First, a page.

Mostly, though, after the baby is born you get serious, don’t you? You start to worry about a great many things: the sound of a cough, the changing in the rhythm of breathing, or the appearance of a rash that puts you on alert and sends you to the pediatrician in the wee hours of the morning. You become mindful to the point to the point of obsessive about “baby-proofing” every potential danger in your home and every item that ever comes into contact with your child must first be cleaned and sterilized, often more than once. But while you’re vigilant about everything you can fix you also become acutely aware of all the real world dangers out there you can’t control, from skinned knees and hurt feelings to childhood disease and an ever-threatening and encroaching world. Yet even then you still do everything in your power to protect your child from anything and everything they inevitably will face in life. And you do it because it’s not about you anymore, it’s all about the baby; it’s always about the baby! And when it’s your kid in trouble, short of becoming a raving maniac, you’ll do just about anything it takes to keep them safe from harm.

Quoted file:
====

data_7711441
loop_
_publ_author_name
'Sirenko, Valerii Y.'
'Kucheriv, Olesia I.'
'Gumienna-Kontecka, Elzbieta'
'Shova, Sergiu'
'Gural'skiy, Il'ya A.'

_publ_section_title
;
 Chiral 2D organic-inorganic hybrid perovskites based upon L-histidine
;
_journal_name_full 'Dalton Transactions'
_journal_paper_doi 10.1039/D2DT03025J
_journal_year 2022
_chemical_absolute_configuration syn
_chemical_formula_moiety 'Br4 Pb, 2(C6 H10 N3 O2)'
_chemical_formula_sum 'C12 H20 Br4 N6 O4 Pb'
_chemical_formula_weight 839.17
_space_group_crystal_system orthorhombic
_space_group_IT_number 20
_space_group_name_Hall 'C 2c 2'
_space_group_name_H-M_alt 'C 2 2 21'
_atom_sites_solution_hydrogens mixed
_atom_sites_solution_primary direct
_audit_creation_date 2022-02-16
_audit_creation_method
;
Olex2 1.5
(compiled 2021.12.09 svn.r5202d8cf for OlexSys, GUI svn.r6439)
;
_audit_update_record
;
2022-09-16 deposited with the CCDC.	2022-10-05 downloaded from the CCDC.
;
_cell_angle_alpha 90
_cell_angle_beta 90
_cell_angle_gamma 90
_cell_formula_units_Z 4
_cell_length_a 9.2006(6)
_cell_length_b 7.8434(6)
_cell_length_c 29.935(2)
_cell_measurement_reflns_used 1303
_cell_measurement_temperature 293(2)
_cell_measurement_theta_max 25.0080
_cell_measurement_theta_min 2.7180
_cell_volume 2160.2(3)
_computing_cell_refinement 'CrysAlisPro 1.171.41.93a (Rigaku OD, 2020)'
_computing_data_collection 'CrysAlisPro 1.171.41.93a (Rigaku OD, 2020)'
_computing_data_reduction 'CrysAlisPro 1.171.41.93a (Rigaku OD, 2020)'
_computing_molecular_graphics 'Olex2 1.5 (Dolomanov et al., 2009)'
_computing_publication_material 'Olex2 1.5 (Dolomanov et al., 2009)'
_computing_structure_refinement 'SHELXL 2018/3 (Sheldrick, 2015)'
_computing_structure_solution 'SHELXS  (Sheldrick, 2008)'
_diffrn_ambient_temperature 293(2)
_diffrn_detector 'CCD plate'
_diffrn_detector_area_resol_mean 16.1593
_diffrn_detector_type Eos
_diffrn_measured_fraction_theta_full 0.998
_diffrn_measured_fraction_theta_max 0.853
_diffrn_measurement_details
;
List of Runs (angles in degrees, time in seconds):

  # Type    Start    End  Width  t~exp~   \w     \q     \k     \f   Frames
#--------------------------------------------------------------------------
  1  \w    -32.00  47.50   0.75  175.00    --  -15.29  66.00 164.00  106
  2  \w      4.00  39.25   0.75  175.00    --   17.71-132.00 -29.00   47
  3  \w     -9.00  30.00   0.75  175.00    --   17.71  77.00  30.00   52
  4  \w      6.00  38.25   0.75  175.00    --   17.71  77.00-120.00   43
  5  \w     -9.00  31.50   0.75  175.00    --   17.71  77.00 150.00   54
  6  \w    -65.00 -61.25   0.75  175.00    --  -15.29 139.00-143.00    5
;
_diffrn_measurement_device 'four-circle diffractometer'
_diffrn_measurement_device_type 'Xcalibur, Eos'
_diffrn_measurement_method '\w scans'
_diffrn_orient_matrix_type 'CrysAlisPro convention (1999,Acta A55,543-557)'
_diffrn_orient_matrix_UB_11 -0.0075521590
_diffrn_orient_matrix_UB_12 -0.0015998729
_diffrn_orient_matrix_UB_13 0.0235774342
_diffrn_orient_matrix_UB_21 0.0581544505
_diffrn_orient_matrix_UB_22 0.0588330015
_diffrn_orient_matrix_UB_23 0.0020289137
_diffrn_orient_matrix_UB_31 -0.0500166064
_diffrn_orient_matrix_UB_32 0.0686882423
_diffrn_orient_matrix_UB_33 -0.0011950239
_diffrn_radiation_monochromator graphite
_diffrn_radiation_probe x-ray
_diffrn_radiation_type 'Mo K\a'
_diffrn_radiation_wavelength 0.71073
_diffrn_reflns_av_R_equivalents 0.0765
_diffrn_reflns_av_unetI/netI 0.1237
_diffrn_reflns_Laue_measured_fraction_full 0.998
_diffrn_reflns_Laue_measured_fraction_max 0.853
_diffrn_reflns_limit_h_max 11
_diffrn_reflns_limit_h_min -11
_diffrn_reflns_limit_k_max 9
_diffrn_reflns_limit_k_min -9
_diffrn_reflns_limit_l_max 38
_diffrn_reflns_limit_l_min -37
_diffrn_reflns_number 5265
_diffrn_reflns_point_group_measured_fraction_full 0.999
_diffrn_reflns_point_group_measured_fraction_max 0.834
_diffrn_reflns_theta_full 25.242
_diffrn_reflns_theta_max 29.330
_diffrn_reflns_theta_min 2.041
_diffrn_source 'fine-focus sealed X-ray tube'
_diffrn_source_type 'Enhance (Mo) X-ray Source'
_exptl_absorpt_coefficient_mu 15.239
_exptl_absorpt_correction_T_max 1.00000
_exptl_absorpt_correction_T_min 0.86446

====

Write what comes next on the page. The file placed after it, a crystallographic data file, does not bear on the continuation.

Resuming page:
It’s a lot, to be sure, and more than a little unsettling, moving from this blissful state of expectation to an anxious and ever-heightened state of preparedness; but this is what happens, you see, after the baby is born.
Even – and most especially – when the baby is Jesus.
Actually, I would agree with David Lose who says of our gospel text for this morning that “it’s too soon… it comes too soon… [because] after all, we just celebrated Christmas.” And truly, it was just five nights ago that we were all there at the manger with Mary and Joseph, gazing with adoration at their newborn child: the Christ child, this one for whom we’d waited and watched and prepared for so long. It was an amazing, beautiful and hope-filled night, and who could blame us for wanting to tarry there at the nativity just a little longer; perchance to stand shoulder to shoulder with shepherds, or to kneel with the magi at his cradle even as the angels’ song lingers in our ears.
But sadly, Matthew will have none of that! For no sooner do those wise men leave “for their own country by another road” (Matthew 2:12) everything changes. Suddenly, an evil king – threatened by this child “born king of the Jews” (2:2) – flies off into a jealous, angry, violent rage, innocent children are being slaughtered, women throughout Bethlehem are weeping after the manner of Rachel in ancient prophecy, and the holy family – Mary, Joseph and the Christ child – are forced into the role of refugees, fleeing to Egypt for their very lives.